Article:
Published On: Sat, Aug 24th, 2019

Brexit news: Fishing invasion threat dashed in furious attack | UK | News


Earlier this month, the Department for Environment, Food and Rural Affairs (DEFRA) was criticised after a leaked email revealed their assessment on the UK’s ability to protect its waters in the event of a no deal . DEFRA claimed Britain’s patrol boats could not fully protect the country’s waters after leaving the much-criticised Common Fisheries Policy (CFP). But, speaking to Express.co.uk, Bertie Armstrong, the CEO of the Scottish Fisherman’s Federation, claimed the European Union would become the “laughing stock of the world” if they did not respect British waters in the event of a no deal Brexit.

He said: “There will be changes to compliance, required, of course, you can always do with more resources than you have got in any given circumstance in the world.

“But, the point is this, fishing by the UK fleet and by the northern European fleets that use our waters is all recorded electronically.

“That is for compliance with sustainable fishing regulations and making sure that fishing mortality is not excessive.

“The European Union has led the world in the fight against what is referred to as IUU – illegal, unregulated, unreported fishing, off the coast of Africa and elsewhere in the world.

READ MORE: ‘We’re taking back our fisheries – and THESE countries won’t be happy’

“If fishing nations in northern Europe were suddenly to engage in fishing which is not approved by the new owners of the waters, then the European Union would be the laughing stock of the world. It would be unacceptable.”

He added: “Having campaigned against IUU fishing for years, to suddenly stand and watch while your own nations proceed to doing just that.

“It isn’t a question of having fishing protection vessels of one sort or another, it’s a question of European fleets behaving themselves.

“There is an awful lot of responsibility on the individual member states themselves.”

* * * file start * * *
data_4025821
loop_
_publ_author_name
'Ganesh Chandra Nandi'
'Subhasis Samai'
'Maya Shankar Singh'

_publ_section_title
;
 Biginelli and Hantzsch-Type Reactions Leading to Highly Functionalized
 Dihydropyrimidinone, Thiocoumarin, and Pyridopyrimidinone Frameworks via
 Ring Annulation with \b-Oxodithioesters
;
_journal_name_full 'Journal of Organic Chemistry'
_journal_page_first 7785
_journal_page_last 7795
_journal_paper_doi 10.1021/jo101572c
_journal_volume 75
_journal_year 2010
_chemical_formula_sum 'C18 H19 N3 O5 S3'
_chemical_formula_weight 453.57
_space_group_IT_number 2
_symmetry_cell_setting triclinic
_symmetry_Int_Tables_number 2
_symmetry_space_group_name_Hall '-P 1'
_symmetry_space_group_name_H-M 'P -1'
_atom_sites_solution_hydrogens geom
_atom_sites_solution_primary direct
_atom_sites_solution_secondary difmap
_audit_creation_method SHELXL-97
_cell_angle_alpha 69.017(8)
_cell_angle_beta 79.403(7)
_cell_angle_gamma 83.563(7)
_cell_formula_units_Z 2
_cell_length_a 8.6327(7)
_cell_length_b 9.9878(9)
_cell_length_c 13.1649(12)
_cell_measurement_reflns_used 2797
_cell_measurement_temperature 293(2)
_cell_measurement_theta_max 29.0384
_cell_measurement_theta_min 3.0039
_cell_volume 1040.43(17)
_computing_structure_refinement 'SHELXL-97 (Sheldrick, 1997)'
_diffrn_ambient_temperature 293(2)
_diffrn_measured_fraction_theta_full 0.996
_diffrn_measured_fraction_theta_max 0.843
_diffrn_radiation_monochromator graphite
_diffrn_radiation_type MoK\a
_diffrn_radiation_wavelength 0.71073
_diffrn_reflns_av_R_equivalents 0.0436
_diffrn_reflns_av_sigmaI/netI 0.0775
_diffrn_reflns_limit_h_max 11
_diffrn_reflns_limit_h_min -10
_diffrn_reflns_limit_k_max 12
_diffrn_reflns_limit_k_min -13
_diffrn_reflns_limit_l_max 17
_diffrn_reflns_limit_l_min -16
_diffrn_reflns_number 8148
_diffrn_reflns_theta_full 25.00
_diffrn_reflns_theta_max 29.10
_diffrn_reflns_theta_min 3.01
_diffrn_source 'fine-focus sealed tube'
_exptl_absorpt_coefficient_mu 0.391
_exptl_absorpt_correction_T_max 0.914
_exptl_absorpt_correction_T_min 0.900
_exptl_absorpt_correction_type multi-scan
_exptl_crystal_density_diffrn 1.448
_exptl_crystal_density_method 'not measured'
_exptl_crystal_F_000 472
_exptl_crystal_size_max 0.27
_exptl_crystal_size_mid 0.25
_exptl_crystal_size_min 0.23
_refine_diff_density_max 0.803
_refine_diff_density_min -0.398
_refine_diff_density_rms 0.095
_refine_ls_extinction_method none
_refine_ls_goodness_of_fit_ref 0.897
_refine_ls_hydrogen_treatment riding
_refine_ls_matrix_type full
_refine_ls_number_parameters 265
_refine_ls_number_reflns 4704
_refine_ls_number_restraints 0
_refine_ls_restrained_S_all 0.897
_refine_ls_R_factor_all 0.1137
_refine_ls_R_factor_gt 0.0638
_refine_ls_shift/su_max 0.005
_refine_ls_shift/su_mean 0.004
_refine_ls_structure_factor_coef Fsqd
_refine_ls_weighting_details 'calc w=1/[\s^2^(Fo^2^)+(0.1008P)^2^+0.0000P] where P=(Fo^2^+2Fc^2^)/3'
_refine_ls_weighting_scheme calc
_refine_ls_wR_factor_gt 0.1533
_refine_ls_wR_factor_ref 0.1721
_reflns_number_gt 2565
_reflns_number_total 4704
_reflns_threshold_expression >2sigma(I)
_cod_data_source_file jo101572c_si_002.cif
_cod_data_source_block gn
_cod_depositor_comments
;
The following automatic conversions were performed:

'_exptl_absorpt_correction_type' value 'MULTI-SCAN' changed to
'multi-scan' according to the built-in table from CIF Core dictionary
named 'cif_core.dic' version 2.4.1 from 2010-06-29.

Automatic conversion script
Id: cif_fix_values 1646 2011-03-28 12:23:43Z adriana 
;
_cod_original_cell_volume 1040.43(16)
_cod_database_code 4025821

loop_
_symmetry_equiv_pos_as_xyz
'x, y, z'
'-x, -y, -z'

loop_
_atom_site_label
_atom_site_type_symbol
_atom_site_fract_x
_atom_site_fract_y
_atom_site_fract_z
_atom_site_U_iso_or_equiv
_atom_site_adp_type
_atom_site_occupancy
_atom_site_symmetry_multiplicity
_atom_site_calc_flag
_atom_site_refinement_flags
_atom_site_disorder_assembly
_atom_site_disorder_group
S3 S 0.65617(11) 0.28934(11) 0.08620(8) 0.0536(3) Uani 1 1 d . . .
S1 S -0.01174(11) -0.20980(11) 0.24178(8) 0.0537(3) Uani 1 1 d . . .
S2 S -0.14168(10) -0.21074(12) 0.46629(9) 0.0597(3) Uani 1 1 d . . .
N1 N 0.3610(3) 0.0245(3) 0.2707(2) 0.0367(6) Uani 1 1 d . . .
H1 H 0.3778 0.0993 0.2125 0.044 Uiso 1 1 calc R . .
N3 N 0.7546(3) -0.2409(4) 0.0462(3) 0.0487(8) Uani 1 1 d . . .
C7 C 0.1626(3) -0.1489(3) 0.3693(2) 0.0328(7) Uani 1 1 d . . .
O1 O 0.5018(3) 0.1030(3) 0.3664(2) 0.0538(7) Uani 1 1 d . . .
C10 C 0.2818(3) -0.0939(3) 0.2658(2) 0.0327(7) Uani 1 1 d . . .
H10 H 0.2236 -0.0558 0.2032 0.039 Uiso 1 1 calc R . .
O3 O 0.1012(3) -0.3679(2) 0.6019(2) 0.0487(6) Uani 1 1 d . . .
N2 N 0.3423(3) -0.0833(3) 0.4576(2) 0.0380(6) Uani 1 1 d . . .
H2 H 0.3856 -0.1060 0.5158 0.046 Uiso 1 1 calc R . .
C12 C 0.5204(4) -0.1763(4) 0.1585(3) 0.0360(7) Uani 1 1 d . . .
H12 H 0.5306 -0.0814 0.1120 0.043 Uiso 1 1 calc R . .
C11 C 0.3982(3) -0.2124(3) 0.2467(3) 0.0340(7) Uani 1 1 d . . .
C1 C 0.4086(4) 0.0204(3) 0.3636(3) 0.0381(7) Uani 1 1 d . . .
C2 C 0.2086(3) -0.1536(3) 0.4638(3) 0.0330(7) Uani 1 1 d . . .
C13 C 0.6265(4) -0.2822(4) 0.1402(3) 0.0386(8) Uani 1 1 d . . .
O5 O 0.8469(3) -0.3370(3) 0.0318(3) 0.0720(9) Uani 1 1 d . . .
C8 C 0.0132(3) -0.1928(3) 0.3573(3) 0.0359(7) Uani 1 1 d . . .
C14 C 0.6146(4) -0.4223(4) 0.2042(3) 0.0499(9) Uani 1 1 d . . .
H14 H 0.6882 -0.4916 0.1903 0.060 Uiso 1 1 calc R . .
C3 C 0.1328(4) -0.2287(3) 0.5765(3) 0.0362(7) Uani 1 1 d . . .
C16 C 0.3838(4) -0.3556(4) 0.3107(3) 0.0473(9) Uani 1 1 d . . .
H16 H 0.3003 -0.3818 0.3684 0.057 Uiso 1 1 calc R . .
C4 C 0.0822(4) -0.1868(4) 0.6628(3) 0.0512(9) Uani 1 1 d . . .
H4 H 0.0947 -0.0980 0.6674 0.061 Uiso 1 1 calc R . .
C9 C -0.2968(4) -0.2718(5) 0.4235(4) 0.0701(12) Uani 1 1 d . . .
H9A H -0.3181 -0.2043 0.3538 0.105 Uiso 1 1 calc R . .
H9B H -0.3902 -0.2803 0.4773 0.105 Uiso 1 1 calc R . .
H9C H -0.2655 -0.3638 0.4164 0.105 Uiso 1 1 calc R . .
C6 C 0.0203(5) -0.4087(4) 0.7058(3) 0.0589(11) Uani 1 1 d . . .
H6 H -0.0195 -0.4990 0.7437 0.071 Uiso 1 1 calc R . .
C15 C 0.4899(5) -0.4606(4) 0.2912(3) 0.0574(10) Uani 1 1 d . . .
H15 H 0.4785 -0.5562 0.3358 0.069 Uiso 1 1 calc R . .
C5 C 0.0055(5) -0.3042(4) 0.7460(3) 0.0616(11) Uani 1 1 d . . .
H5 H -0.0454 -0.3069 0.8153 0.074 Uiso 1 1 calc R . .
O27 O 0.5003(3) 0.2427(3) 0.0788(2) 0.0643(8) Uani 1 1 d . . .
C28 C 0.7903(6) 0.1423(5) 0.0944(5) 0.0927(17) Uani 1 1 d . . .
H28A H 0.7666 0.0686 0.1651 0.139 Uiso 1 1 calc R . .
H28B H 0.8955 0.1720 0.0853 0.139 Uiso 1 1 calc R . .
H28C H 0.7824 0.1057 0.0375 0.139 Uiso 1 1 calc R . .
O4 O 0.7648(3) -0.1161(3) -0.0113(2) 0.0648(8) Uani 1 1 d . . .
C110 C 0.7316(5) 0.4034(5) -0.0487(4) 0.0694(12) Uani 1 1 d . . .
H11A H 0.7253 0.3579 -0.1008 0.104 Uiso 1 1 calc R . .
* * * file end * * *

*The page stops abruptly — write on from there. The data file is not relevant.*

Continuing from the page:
Mr Armstrong said that “if the French fleet were to engage in widespread illegal activity under the new regulations”, or even enter “waters where they had no right to be”, then the French state would have to “take action” to avoid looking “weak and foolish”.

He finished: “Yes, you could always do with more resources. If there is bad behaviour, we hope it can be coped with. More importantly, the rule of law will prevail here and we are hoping the northern continental shelf and our waters continues to be a place of good order and regularity where the law is respected.”

Mr Armstrong also insisted British fishermen were given “assurances immediately” by the Prime Minister’s administration that the industry would be protected after Brexit.

British fishermen have long been critical of the European Union’s Common Fisheries Policy, which imposes strict catching quotas among EU countries.

Speaking in the House of Commons towards the end of July, during his first speech as Prime Minister, Boris Johnson insisted the UK would soon become an “independent coastal state”.

Following a question about the controversial Common Fisheries Policy, Mr Johnson insisted Britain will “take back our fisheries” after Brexit.

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He said: “We will become an independent coastal state again and we under no circumstances repeat the mistake of the government in the 1970s which traded our fisheries away at the last moment in the talks. That was a reprehensible thing to do. We will take back our fisheries and we will boost that extraordinary industry.”

While Environment Secretary, Michael Gove, now the Chancellor of the Duchy of Lancaster, had said that from 2021 the UK would control fishing access to a 200 nautical mile zone around its coastline.

But, since then, the scheduled Brexit deadline has been pushed back to October 31 – delayed from the original exit date of March 29 this year, with a new Prime Minister in place.

The UK is on track to leave the European Union with no deal at the end of October this year, with Mr Johnson so far unable to secure concessions from the EU on the withdrawal agreement.

Labour Party leader Jeremy Corbyn has warned he will do everything in his power to block a no deal exit, and is expected to meet with fellow opposition leaders next week to try to carve out a new plan.



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